The Girl Who Takes an Eye for an Eye by David Lagercrantz
My rating: 4 of 5 stars
“First you find out the truth. then you take revenge.”
There are just times when the laws of the land get things wrong. Our uber hip, ominously dangerous heroine, Miss Lisbeth Salander, is in Flodberga prison for two months because, in the course of saving an autistic child from his abuser, she got…too aggressive.
She did. I was there. I saw it with my reader’s eye. She beat the shit out of that low life, steaming pile of excrement.
Knowing LIsbeth as I do, this is my fifth book experience with her, I know she sat in that courtroom in brooding silence and offered no defense. Her code is that she shouldn’t have to defend herself in the face of such hypocrisy. She barely recognizes the court’s right to incarcerate her, but she did just order a bunch of books, a bit of light reading, on Quantum Field Theory, and maybe a few months in a quiet cell will allow her to finally work out the final wiggles in her quantum mechanical calculations.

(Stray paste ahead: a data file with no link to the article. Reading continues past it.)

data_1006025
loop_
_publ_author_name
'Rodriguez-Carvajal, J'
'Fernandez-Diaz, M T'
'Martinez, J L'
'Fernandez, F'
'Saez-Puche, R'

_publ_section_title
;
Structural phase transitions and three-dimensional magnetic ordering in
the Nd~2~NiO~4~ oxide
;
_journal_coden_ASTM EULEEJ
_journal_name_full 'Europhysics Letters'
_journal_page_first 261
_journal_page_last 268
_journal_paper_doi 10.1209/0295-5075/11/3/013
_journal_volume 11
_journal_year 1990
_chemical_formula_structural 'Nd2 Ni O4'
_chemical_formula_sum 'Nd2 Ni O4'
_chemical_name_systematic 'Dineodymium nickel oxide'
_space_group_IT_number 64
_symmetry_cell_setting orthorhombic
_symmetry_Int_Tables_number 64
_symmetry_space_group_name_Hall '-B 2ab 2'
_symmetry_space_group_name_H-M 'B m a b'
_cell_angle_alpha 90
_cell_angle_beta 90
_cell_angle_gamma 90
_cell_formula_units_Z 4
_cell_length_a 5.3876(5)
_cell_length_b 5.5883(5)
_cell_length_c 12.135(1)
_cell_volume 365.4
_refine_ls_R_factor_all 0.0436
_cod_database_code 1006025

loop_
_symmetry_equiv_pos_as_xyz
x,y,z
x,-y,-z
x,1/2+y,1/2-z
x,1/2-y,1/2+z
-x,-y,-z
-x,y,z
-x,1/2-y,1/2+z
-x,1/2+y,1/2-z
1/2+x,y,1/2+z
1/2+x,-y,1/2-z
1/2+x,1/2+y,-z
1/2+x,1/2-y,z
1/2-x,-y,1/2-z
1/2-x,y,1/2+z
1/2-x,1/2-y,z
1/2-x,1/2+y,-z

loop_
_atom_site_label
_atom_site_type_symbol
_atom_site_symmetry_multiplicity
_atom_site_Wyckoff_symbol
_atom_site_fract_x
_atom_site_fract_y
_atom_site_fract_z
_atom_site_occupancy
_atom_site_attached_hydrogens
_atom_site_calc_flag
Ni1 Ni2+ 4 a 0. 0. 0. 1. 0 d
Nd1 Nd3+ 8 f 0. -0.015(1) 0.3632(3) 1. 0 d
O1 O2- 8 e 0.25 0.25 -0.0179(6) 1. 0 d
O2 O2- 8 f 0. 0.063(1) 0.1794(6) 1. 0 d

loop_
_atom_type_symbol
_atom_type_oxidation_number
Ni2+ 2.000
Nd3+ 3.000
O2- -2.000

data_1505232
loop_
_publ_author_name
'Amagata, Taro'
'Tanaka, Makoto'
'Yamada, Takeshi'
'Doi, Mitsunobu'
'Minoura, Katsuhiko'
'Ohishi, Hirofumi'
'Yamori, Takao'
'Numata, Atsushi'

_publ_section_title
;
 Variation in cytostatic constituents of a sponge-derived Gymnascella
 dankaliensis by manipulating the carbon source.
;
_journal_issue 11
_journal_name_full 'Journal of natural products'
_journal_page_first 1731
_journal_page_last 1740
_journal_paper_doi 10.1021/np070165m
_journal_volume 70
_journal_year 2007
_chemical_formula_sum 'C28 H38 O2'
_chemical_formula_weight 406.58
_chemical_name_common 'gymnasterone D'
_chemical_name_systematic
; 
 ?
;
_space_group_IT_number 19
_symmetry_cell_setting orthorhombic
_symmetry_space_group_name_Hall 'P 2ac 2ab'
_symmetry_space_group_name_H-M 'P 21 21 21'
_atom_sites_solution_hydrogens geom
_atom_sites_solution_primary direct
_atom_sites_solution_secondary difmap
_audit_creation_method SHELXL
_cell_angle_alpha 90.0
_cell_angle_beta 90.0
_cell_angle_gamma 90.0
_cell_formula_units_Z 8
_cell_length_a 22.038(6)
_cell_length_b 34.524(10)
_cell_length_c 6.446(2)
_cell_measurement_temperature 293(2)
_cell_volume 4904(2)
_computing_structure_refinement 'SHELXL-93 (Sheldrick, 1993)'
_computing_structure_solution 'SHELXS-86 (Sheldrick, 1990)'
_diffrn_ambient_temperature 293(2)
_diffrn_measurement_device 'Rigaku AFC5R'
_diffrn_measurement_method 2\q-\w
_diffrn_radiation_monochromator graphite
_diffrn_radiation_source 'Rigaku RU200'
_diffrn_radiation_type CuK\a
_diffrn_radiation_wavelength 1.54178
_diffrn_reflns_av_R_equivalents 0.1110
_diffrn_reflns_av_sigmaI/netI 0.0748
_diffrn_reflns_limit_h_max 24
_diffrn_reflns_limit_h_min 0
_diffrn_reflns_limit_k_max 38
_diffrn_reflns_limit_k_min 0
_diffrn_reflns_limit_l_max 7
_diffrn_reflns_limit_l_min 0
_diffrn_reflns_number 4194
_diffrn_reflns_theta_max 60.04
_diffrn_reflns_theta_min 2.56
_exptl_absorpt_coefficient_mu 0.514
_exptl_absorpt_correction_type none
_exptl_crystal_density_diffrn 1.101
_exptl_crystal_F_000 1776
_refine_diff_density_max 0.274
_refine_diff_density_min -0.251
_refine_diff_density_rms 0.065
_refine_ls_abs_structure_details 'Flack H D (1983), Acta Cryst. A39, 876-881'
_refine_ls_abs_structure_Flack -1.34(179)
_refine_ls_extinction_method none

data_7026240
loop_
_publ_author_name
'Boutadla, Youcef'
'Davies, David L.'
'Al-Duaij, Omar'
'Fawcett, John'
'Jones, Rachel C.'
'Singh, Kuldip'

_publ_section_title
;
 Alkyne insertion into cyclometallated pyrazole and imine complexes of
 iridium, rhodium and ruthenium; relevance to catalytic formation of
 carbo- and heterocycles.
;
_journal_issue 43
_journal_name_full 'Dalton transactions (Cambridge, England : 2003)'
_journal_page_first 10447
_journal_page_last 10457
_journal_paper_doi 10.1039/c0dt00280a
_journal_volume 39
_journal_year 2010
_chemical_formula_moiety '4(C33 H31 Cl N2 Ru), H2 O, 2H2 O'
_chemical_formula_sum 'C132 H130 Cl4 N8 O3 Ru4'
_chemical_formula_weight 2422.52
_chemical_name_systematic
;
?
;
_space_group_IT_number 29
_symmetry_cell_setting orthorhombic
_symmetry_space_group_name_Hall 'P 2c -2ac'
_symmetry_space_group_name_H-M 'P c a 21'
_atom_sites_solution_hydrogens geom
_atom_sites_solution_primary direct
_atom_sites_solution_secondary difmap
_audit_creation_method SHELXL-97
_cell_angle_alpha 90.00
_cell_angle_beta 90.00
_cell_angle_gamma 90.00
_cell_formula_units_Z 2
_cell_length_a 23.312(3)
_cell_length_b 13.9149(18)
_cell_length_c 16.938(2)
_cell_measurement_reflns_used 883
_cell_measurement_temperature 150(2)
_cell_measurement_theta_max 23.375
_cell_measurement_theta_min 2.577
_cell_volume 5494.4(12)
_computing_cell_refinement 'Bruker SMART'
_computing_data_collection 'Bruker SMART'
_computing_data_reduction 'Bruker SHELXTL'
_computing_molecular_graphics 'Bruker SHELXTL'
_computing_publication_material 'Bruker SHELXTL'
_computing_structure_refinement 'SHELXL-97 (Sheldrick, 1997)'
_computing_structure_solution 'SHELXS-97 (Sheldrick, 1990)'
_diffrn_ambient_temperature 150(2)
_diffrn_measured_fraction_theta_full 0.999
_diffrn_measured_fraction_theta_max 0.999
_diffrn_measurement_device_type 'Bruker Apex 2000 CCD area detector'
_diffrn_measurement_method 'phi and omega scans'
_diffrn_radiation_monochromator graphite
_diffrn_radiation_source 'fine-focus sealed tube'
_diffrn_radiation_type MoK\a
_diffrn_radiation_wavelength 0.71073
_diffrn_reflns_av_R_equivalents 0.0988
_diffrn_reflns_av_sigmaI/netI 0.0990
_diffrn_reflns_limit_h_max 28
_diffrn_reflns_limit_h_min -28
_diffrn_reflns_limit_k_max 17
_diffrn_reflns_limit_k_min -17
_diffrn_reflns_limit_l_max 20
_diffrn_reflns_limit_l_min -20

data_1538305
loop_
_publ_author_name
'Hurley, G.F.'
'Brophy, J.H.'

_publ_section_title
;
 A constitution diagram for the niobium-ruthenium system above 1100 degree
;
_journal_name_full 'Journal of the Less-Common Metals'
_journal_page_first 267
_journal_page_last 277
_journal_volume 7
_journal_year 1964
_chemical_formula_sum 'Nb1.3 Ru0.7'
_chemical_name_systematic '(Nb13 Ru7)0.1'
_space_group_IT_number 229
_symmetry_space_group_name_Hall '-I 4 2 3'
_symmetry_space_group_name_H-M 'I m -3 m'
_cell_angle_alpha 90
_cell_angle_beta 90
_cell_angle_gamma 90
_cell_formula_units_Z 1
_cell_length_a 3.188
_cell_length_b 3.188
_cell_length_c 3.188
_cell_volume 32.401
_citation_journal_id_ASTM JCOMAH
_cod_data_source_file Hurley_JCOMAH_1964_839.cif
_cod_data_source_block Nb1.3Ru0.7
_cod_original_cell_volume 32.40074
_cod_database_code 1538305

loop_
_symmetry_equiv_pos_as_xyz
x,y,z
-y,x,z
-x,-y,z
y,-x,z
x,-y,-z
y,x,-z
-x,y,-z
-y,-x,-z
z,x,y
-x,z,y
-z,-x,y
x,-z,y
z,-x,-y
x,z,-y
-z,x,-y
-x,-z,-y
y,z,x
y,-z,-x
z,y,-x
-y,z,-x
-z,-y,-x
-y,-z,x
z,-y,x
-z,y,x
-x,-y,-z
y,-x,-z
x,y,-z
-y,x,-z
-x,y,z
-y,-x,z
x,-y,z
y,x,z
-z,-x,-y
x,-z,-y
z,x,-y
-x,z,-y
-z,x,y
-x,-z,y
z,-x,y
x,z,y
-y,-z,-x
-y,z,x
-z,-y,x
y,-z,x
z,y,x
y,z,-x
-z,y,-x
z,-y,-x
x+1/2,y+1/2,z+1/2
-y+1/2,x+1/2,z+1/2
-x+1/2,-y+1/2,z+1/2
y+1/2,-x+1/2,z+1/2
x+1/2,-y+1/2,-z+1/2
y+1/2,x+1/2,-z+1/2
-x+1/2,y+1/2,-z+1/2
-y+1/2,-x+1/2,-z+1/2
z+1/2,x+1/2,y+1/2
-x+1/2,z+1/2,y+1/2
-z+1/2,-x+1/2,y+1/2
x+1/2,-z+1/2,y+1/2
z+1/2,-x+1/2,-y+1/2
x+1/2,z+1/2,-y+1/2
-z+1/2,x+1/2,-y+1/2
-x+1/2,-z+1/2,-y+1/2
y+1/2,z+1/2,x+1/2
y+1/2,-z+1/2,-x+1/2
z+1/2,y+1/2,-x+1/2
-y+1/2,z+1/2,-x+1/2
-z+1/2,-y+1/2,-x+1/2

I knew a writer, Pico Iyer, who would routinely check himself into the monastery at Big Sur to finish books. It would be similar to being in a prison, but the enclosed atmosphere always restarted his creative juices. If I were incarcerated, for say redistributing wealth, I would insist (plea) on being sent to the prison with the best library system. I would ask for solitary confinement, take my meals in my cell, and expect new books to be distributed to me every few days. If need be, I’d open a vein and sketch out my book reviews in blood with a rat’s tooth on toilet paper and have them snuck out of the prison, hopefully by the man who delivers my books because I’ve threatened to eviscerate him in every story I write for the rest of my life if he doesn’t help me.